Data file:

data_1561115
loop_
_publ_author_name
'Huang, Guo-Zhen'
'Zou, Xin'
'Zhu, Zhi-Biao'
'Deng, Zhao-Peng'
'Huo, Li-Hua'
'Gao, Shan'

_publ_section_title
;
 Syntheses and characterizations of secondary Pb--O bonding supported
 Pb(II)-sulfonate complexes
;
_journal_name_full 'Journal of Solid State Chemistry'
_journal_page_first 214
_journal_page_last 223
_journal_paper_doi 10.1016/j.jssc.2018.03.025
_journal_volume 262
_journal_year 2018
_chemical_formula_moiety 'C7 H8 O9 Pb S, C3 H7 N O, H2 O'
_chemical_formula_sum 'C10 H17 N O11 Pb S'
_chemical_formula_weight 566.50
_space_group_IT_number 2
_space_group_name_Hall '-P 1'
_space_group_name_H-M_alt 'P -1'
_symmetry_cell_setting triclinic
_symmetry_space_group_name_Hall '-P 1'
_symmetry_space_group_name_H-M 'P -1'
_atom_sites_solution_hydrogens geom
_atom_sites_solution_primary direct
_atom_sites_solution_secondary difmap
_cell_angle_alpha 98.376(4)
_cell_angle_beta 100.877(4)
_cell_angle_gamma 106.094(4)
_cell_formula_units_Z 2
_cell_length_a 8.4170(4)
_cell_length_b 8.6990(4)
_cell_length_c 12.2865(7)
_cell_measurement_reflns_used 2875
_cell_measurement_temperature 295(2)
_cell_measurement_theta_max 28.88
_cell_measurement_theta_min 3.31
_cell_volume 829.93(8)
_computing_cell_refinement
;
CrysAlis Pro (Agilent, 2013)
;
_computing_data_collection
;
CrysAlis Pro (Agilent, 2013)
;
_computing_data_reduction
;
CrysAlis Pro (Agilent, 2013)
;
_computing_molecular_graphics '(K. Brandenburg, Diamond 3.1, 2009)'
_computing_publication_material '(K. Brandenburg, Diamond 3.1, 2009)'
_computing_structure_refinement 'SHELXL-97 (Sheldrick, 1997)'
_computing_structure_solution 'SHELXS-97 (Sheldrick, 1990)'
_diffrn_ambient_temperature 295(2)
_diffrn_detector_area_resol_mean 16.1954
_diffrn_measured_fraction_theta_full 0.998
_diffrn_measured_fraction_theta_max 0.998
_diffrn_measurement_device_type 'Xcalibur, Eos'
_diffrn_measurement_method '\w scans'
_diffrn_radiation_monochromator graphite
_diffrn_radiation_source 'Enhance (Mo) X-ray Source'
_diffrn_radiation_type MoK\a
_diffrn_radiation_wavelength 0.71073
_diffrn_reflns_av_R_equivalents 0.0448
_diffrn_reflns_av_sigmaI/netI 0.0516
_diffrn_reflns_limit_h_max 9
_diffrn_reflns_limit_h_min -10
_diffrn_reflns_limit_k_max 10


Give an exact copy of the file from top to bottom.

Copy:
data_1561115
loop_
_publ_author_name
'Huang, Guo-Zhen'
'Zou, Xin'
'Zhu, Zhi-Biao'
'Deng, Zhao-Peng'
'Huo, Li-Hua'
'Gao, Shan'

_publ_section_title
;
 Syntheses and characterizations of secondary Pb--O bonding supported
 Pb(II)-sulfonate complexes
;
_journal_name_full 'Journal of Solid State Chemistry'
_journal_page_first 214
_journal_page_last 223
_journal_paper_doi 10.1016/j.jssc.2018.03.025
_journal_volume 262
_journal_year 2018
_chemical_formula_moiety 'C7 H8 O9 Pb S, C3 H7 N O, H2 O'
_chemical_formula_sum 'C10 H17 N O11 Pb S'
_chemical_formula_weight 566.50
_space_group_IT_number 2
_space_group_name_Hall '-P 1'
_space_group_name_H-M_alt 'P -1'
_symmetry_cell_setting triclinic
_symmetry_space_group_name_Hall '-P 1'
_symmetry_space_group_name_H-M 'P -1'
_atom_sites_solution_hydrogens geom
_atom_sites_solution_primary direct
_atom_sites_solution_secondary difmap
_cell_angle_alpha 98.376(4)
_cell_angle_beta 100.877(4)
_cell_angle_gamma 106.094(4)
_cell_formula_units_Z 2
_cell_length_a 8.4170(4)
_cell_length_b 8.6990(4)
_cell_length_c 12.2865(7)
_cell_measurement_reflns_used 2875
_cell_measurement_temperature 295(2)
_cell_measurement_theta_max 28.88
_cell_measurement_theta_min 3.31
_cell_volume 829.93(8)
_computing_cell_refinement
;
CrysAlis Pro (Agilent, 2013)
;
_computing_data_collection
;
CrysAlis Pro (Agilent, 2013)
;
_computing_data_reduction
;
CrysAlis Pro (Agilent, 2013)
;
_computing_molecular_graphics '(K. Brandenburg, Diamond 3.1, 2009)'
_computing_publication_material '(K. Brandenburg, Diamond 3.1, 2009)'
_computing_structure_refinement 'SHELXL-97 (Sheldrick, 1997)'
_computing_structure_solution 'SHELXS-97 (Sheldrick, 1990)'
_diffrn_ambient_temperature 295(2)
_diffrn_detector_area_resol_mean 16.1954
_diffrn_measured_fraction_theta_full 0.998
_diffrn_measured_fraction_theta_max 0.998
_diffrn_measurement_device_type 'Xcalibur, Eos'
_diffrn_measurement_method '\w scans'
_diffrn_radiation_monochromator graphite
_diffrn_radiation_source 'Enhance (Mo) X-ray Source'
_diffrn_radiation_type MoK\a
_diffrn_radiation_wavelength 0.71073
_diffrn_reflns_av_R_equivalents 0.0448
_diffrn_reflns_av_sigmaI/netI 0.0516
_diffrn_reflns_limit_h_max 9
_diffrn_reflns_limit_h_min -10
_diffrn_reflns_limit_k_max 10